News Release

Cold Spring Harbor Laboratory discovers how hormones define brain sex differences

Peer-Reviewed Publication

Cold Spring Harbor Laboratory

Bed nucleus of the stria terminalis

image: A region of the mouse brain, called the bed nucleus of the stria terminalis, is larger in males than females. Many neurons (green) produce the estrogen receptor. A specific population of these neurons (labeled for a protein called Nfix in red) is more abundant in males than in females. CSHL Assistant Professor Jessica Tollkuhn and her team identified genes targeted by estrogen in neurons that coordinate sex differences in neural circuits. view more 

Credit: Bruno Gegenhuber/Tollkuhn lab/CSHL, 2022

Sex hormones play an important role in shaping an animal’s behavior, and their influence starts early. Early-life hormonal surges help shape the developing brain, establishing circuitry that will influence behavior for a lifetime.

Hundreds of genes in the brain fall under the control of estrogen. Fluctuating levels of the hormone cause shifts in mood, energy balance, and behavior throughout life, in addition to sculpting developing neural circuits early on. These effects occur when activated estrogen receptors sit directly on a cell’s DNA to turn genes on or off.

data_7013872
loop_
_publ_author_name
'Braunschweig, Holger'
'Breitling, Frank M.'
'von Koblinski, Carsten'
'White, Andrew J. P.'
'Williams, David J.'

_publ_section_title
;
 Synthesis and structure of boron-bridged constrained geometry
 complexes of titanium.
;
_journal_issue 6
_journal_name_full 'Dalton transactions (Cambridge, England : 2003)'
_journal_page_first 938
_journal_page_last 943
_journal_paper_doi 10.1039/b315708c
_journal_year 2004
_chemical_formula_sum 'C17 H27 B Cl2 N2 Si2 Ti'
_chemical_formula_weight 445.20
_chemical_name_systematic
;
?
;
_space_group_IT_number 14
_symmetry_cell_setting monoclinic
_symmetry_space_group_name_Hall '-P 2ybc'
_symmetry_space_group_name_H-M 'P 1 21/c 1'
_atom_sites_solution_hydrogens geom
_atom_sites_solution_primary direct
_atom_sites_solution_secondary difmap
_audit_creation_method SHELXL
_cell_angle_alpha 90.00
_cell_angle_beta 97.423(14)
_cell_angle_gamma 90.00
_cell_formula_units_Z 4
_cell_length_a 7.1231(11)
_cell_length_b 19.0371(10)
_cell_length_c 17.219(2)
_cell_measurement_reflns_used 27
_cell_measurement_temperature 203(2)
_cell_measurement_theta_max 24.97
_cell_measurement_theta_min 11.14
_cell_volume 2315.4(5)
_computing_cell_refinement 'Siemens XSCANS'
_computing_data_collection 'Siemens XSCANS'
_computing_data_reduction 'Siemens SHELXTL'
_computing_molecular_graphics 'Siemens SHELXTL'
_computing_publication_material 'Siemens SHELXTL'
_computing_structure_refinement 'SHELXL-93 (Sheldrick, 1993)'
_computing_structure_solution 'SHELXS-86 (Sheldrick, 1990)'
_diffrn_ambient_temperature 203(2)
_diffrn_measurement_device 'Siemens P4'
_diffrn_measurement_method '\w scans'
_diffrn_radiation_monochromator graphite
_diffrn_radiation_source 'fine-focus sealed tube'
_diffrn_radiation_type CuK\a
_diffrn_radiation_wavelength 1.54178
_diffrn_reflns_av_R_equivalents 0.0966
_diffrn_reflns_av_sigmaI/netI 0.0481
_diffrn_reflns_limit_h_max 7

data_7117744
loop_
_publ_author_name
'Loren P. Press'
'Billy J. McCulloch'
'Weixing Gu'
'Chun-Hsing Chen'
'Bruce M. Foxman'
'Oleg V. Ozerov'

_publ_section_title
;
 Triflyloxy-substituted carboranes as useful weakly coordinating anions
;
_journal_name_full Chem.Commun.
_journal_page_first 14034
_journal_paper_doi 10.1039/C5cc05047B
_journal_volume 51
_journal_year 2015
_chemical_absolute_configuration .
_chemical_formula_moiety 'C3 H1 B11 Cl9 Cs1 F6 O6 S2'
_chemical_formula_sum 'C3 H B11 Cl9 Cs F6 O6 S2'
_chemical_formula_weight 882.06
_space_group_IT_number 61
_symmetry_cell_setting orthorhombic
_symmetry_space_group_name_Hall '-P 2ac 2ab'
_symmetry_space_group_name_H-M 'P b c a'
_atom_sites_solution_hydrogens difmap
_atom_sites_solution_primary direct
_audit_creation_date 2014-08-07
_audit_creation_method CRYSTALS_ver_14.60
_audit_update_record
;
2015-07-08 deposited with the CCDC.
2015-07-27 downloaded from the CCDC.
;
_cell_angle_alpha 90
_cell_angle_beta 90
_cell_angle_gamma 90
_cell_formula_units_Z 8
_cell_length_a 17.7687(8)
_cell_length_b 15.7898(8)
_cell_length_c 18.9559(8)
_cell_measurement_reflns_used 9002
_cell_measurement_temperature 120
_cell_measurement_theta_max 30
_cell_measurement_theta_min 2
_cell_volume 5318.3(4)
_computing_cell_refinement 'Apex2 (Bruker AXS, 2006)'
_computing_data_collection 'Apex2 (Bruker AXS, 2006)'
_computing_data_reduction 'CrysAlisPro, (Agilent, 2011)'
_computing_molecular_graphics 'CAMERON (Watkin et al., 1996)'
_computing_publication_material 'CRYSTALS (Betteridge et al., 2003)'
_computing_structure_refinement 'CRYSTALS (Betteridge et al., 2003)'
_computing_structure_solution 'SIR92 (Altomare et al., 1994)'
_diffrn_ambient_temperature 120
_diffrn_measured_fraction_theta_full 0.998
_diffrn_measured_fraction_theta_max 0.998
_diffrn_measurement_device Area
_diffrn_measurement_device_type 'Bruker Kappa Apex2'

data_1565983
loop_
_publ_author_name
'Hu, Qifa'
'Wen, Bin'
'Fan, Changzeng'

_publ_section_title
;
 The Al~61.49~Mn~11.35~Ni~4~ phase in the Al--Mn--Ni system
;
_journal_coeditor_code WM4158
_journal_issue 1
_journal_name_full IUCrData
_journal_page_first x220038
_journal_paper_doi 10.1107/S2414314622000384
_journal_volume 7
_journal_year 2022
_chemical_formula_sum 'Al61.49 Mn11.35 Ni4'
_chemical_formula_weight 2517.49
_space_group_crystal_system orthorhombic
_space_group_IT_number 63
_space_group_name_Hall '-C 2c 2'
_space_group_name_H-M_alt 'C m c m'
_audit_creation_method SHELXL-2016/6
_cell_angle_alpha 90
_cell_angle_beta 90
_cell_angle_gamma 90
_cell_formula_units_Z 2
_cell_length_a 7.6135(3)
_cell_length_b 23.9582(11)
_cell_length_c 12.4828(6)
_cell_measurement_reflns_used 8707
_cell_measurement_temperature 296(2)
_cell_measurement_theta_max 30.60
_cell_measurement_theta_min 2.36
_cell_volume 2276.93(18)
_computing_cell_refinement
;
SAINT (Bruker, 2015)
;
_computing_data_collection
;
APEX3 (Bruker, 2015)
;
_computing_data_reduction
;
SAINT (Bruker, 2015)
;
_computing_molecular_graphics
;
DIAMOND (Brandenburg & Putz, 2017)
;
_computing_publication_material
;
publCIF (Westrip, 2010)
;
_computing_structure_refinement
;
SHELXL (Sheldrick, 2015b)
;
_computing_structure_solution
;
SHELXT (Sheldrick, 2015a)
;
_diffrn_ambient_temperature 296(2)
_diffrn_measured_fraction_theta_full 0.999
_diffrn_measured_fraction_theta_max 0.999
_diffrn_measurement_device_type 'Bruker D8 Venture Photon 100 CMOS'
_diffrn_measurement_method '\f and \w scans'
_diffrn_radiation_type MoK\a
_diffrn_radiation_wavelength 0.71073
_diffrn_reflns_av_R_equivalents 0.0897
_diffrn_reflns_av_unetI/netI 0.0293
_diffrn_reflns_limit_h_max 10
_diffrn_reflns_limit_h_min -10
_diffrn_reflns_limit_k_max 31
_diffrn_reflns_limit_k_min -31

Cold Spring Harbor Laboratory Assistant Professor Jessica Tollkuhn, graduate student Bruno Gegenhuber, and their colleagues, have been mapping exactly where estrogen receptors latch onto DNA inside mouse brain cells. They’ve looked at both males and females and compared the brains of adults to the still-developing brains of young pups. In the journal Nature, they report on the hormone receptor’s targets in the brain and show that estrogen sets up physical differences in the brains of males and females during development.

Tollkuhn explains that estrogen is present in the brains of both males and females: some neurons make it themselves out of testosterone. In male mice, estrogen generated through a surge of testosterone that is released soon after birth shapes developing circuitry. As a result, certain brain regions are larger and contain more cells in males than they do in females—a difference that affects a range of behaviors in adulthood, including mating, parenting, and aggression.

“There’s this critical period when the brain is developing and wiring up that it has to get this input in order to make these permanent changes in the brain wiring. This is a transient surge, but it seems to have extremely long-lasting effects on brain development.”

Tollkuhn’s team examined where estrogen receptors landed after this hormonal surge, focusing on a brain region called the BNST, which is larger in males than females in both mice and humans. They found a host of genes that were under estrogen’s control, including many involved in neurodevelopment and neuronal signaling. And although estrogen itself remains in the brain for only a few hours, it seems that the hormone-controlled genes remain active for weeks.

Now that they know what genes estrogen is targeting in the brain, Tollkuhn’s team plans to explore exactly how those genes mediate the hormone’s diverse effects on brain development, behavior, and disease.

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